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Part of the National Richmond Battlefield Park system, this ten-acre Civil War site, named for the artillery company that defended this territory, is a perfect example of Confederate defensive works known as “Howlett Line.” The site was part of a larger line on the Bermuda Hundred Peninsula that ran from the James to the Appomattox River and defended Richmond during the last year of the war. The site features a walking trail, the remains of the Confederate earthen works, commemorative markers and several interpretive signs.

  • The earthen remains of Parker's Battery.
  • An interpretive sign at Parker's Battery.
  • Part of the walking trail at Parker's Battery.
  • Another interpretive sign with map of Parker's Battery.
  • Col. William Parker

As the Union forces advanced on Richmond, the Confederates established a long defensive line to halt the Union advance and protect their capital.  Interspersed along the line were numerous artillery batteries, of which, the one commanded by Captain Parker was one.  The 120 men of Parker’s Battery occupied part of this line from May of 1864 until April of 1865.  The battery exchanged fire with the Union forces, who were stationed less than one mile to the east, on numerous occasions.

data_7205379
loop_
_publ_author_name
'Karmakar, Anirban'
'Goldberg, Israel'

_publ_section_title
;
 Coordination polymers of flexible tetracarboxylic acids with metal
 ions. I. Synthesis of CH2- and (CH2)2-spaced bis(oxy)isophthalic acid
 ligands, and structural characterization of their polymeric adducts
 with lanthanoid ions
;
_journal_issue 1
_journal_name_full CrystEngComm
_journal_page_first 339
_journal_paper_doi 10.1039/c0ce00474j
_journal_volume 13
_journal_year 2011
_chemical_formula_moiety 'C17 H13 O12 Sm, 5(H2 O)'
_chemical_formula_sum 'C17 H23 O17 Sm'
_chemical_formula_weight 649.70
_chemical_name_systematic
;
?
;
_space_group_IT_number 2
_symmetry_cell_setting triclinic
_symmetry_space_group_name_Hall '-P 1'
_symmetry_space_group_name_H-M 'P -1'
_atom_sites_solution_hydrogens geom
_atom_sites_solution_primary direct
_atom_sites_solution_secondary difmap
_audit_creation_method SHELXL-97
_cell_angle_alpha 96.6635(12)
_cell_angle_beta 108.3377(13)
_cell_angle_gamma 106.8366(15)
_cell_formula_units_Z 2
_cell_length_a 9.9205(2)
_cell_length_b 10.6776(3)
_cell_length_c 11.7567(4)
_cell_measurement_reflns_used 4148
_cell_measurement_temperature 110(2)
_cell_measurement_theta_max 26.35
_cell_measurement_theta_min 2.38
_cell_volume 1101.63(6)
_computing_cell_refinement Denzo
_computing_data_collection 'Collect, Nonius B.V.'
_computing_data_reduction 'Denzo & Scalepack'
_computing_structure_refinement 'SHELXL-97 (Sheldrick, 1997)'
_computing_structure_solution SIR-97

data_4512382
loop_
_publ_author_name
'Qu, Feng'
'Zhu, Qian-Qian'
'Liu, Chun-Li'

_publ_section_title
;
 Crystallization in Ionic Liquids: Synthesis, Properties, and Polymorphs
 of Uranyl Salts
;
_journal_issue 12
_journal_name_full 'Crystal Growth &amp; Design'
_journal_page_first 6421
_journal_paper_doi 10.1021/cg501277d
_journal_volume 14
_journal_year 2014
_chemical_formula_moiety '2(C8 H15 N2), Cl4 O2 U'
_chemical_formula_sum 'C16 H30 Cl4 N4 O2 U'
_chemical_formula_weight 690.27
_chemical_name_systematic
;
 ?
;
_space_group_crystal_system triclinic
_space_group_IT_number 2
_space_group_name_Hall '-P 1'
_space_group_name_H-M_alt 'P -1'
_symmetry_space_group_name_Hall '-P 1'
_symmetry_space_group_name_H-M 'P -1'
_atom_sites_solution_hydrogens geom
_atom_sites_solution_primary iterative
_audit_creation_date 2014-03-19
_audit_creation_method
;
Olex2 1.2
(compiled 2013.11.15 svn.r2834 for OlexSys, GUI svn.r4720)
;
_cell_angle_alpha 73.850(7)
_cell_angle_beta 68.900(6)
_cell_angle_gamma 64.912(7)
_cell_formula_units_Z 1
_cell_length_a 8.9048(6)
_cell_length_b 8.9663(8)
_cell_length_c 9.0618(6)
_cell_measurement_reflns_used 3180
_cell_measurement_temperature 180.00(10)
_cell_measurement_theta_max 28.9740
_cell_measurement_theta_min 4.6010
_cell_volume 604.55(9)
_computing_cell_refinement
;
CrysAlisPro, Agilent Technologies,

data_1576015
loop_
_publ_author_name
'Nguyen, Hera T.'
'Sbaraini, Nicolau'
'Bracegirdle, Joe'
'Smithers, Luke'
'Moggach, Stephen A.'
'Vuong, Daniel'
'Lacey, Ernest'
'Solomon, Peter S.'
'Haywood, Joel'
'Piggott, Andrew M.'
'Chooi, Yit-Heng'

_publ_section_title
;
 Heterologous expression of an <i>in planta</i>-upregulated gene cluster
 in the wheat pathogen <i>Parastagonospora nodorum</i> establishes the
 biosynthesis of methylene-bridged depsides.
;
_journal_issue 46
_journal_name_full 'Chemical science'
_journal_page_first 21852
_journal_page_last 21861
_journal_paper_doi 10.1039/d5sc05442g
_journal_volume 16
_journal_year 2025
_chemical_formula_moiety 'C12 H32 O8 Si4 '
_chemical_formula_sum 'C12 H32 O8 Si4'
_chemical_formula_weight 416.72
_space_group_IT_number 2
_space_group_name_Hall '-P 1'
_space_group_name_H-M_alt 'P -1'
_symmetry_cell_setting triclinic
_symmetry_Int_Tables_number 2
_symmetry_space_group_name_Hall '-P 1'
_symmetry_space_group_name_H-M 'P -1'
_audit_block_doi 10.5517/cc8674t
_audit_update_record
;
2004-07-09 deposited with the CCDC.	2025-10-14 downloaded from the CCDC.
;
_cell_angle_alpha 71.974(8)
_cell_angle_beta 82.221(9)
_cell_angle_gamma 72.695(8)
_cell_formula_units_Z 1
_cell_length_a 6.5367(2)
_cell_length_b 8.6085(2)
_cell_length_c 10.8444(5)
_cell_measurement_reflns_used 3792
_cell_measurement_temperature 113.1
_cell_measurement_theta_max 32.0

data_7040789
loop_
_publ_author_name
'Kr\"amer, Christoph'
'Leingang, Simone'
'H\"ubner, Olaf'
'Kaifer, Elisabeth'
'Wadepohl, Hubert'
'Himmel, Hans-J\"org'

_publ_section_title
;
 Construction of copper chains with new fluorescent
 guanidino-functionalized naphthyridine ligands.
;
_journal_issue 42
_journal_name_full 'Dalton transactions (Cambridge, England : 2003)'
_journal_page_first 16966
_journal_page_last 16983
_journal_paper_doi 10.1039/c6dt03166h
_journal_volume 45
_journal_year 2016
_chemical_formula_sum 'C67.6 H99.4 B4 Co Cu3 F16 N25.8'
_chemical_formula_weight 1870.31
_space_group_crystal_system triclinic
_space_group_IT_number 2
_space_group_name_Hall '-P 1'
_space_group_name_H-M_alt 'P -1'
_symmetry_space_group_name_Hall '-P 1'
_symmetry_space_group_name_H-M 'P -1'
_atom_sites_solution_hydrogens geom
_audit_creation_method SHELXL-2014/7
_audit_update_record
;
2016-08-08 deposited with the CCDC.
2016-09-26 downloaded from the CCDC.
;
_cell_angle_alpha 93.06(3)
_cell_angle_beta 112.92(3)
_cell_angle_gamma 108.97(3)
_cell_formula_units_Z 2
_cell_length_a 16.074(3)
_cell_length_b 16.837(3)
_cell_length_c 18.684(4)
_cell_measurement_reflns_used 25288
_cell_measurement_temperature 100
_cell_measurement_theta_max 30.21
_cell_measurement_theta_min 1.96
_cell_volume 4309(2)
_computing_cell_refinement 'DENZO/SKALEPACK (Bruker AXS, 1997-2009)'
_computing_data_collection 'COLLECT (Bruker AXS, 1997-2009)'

The men of Parker’s Battery remained at their position until the fall of Petersburg, when they then joined General Lee’s forces as they retreated to Appomattox Court House.  After the war, the Confederate veterans who served in Parker’s Battery purchased the land they previously occupied and held numerous reunions there. 

In the 1930s, the land was donated to the National Park Service and members of the Depression Era Civilian Conservation Corps cleared the land and created the walking trail for visitors to enjoy.  The site now hosts living history events and re-enactments during the spring and summer months and is open daily from sunrise to sunset.    

Krick, Robert K. Parker's Virginia Battery, CSA. Richmond, VA: Virginia Book Co., 1975.